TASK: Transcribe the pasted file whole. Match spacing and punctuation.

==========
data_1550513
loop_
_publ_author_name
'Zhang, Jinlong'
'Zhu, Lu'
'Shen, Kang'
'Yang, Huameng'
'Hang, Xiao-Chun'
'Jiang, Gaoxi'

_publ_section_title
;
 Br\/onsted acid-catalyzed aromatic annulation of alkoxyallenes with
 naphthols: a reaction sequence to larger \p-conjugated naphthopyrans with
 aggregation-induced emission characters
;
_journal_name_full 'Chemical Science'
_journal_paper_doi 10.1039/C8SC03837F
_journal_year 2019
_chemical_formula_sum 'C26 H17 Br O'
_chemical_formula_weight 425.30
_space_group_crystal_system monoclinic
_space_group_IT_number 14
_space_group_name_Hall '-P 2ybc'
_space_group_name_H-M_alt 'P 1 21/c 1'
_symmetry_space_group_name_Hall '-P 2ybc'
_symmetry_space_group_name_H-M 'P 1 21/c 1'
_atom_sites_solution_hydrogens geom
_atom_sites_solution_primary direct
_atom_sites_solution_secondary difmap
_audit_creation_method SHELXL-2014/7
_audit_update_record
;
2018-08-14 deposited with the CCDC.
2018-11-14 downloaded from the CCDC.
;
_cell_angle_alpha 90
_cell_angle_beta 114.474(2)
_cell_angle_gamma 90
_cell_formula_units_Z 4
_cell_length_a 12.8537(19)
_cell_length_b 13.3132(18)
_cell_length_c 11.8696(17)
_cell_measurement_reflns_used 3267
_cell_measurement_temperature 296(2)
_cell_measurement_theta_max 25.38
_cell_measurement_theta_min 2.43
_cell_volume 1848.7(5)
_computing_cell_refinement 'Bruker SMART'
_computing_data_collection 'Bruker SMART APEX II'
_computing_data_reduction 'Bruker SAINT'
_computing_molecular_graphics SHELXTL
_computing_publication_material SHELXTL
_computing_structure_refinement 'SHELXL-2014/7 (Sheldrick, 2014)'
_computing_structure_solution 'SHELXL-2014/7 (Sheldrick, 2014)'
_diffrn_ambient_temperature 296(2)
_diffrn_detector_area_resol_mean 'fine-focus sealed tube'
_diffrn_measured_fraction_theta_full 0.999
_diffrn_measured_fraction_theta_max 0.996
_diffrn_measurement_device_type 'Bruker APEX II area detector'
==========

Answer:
data_1550513
loop_
_publ_author_name
'Zhang, Jinlong'
'Zhu, Lu'
'Shen, Kang'
'Yang, Huameng'
'Hang, Xiao-Chun'
'Jiang, Gaoxi'

_publ_section_title
;
 Br\/onsted acid-catalyzed aromatic annulation of alkoxyallenes with
 naphthols: a reaction sequence to larger \p-conjugated naphthopyrans with
 aggregation-induced emission characters
;
_journal_name_full 'Chemical Science'
_journal_paper_doi 10.1039/C8SC03837F
_journal_year 2019
_chemical_formula_sum 'C26 H17 Br O'
_chemical_formula_weight 425.30
_space_group_crystal_system monoclinic
_space_group_IT_number 14
_space_group_name_Hall '-P 2ybc'
_space_group_name_H-M_alt 'P 1 21/c 1'
_symmetry_space_group_name_Hall '-P 2ybc'
_symmetry_space_group_name_H-M 'P 1 21/c 1'
_atom_sites_solution_hydrogens geom
_atom_sites_solution_primary direct
_atom_sites_solution_secondary difmap
_audit_creation_method SHELXL-2014/7
_audit_update_record
;
2018-08-14 deposited with the CCDC.
2018-11-14 downloaded from the CCDC.
;
_cell_angle_alpha 90
_cell_angle_beta 114.474(2)
_cell_angle_gamma 90
_cell_formula_units_Z 4
_cell_length_a 12.8537(19)
_cell_length_b 13.3132(18)
_cell_length_c 11.8696(17)
_cell_measurement_reflns_used 3267
_cell_measurement_temperature 296(2)
_cell_measurement_theta_max 25.38
_cell_measurement_theta_min 2.43
_cell_volume 1848.7(5)
_computing_cell_refinement 'Bruker SMART'
_computing_data_collection 'Bruker SMART APEX II'
_computing_data_reduction 'Bruker SAINT'
_computing_molecular_graphics SHELXTL
_computing_publication_material SHELXTL
_computing_structure_refinement 'SHELXL-2014/7 (Sheldrick, 2014)'
_computing_structure_solution 'SHELXL-2014/7 (Sheldrick, 2014)'
_diffrn_ambient_temperature 296(2)
_diffrn_detector_area_resol_mean 'fine-focus sealed tube'
_diffrn_measured_fraction_theta_full 0.999
_diffrn_measured_fraction_theta_max 0.996
_diffrn_measurement_device_type 'Bruker APEX II area detector'